Gifting her first kete to her grandmother revealed things about her family history that Erin Rauna never knew.
“I gifted my first kete to my nanny and from that came many things,” says Erin (Ngāti Kahungunu).
“I found out that my great grandmothers were weavers, up until then my nanny had never, ever shared that with me.”
Erin, who teaches Ngā Mahi ā te Whare Pora and the Diploma in Māori and Indigenous Art at Te Wānanga o Aotearoa’s Whirikoka campus in Gisborne, had a military upbringing in Trentham and Waiouru. Attending Te Aute college kept Erin in touch with her Māori Heritage
Erin says she always held a longing for Toi-Māori – and a fascination for the art of raranga (weaving) - and the amazing things that could be made from harakeke (flax) and the refined, silky product within it, muka.
She was introduced to the art under master weavers Veranoa Hetet-Hauwaho and her mother Erenora Puketapu-Hetet in 2001 while her husband (Te Wānanga o Aotearoa kaiako Tiopira Rauna) was learning whakairo (carving) under master carver Rangi Hetet at Waiwhetu.
“It was such a positive and encouraging way of learning. A huge inspriation for how these taonga should be passed on.”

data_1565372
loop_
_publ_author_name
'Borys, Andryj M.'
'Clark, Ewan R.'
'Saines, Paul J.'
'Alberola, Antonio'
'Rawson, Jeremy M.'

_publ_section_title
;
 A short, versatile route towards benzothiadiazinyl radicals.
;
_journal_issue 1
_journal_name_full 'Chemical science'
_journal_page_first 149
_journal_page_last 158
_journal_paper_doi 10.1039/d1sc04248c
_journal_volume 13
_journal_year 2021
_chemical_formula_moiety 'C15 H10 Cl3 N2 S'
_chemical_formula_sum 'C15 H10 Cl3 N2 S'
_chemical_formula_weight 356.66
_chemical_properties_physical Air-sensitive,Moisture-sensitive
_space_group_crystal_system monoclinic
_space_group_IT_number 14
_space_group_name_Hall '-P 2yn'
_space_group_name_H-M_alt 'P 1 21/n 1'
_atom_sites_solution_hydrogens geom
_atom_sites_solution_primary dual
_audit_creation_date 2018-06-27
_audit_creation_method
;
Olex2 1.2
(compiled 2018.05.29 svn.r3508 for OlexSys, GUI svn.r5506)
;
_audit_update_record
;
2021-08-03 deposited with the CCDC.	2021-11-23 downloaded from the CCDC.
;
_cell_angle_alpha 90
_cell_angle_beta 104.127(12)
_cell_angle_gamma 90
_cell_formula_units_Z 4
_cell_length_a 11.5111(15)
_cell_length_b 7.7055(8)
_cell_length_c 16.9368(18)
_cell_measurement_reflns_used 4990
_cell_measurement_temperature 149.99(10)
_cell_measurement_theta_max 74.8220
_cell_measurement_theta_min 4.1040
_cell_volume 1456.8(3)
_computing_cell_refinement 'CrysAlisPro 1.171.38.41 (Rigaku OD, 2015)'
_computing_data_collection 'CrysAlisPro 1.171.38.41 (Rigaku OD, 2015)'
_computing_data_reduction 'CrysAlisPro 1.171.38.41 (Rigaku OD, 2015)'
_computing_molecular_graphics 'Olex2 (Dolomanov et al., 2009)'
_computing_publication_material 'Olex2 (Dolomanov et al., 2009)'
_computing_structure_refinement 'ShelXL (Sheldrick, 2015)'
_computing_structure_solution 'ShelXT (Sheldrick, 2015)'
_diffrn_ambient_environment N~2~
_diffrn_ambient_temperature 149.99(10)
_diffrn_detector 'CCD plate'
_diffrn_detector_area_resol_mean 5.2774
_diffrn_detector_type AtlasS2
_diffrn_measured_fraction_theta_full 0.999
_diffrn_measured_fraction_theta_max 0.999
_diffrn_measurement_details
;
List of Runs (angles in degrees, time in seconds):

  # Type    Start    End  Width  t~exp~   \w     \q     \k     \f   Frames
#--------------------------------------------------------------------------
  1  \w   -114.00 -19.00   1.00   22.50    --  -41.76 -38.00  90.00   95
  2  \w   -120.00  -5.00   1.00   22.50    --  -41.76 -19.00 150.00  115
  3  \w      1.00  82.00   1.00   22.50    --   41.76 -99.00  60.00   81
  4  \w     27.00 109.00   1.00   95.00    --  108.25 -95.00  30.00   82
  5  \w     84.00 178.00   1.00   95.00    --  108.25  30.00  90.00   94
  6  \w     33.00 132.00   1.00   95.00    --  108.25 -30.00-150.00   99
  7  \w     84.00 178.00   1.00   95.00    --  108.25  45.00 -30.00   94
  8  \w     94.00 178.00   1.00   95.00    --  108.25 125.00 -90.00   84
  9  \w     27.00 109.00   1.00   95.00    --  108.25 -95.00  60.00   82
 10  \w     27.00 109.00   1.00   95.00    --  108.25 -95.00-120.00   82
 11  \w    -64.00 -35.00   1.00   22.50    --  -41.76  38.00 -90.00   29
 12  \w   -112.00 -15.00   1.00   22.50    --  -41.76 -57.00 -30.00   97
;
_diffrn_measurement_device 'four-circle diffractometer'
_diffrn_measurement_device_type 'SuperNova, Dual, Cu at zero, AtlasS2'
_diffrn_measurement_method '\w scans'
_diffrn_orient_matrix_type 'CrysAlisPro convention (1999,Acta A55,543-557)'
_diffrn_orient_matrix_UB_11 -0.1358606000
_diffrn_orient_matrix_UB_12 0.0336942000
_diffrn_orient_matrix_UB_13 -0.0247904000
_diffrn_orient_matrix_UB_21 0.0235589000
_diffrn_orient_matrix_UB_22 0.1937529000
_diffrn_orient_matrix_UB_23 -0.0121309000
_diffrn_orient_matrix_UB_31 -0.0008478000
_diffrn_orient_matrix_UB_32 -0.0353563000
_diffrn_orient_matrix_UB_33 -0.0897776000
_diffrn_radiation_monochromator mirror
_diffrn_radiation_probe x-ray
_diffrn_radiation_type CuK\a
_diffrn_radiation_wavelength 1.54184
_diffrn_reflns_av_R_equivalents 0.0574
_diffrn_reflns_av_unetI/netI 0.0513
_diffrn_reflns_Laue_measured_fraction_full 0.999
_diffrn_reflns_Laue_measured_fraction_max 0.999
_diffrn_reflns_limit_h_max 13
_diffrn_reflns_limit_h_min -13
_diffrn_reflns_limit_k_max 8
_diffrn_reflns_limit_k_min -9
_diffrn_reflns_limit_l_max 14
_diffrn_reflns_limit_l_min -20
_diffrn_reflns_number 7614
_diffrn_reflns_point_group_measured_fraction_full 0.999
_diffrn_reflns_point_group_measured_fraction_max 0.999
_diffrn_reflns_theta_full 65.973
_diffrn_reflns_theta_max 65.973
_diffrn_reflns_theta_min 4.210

“What I noticed is that when you were ready you were shown the next part. You weren’t given something you weren’t ready for.”
“I try and maintain this in my class. We work around a kaupapa but there are layers I take away if the tauira isn’t ready or layers I can add if they understand it.”
Erin, who returned back to Gisborne in 2005 and completed a Bachelor of Fine Arts through Toihoukura eight years later, credits Parekowhai “Aunty Polly” Whaitiri and Christina Wirihana as two other major influences in her raranga.
She says the art form has been a voyage of strengthening her Māoritanga and her evolving practice.
“It’s been a journey, a vessel back to my raranga whakapapa. Knowing you are continuing the mahi of your tūpuna is rewarding. It’s definitely a passion and I can’t imagine life without raranga.”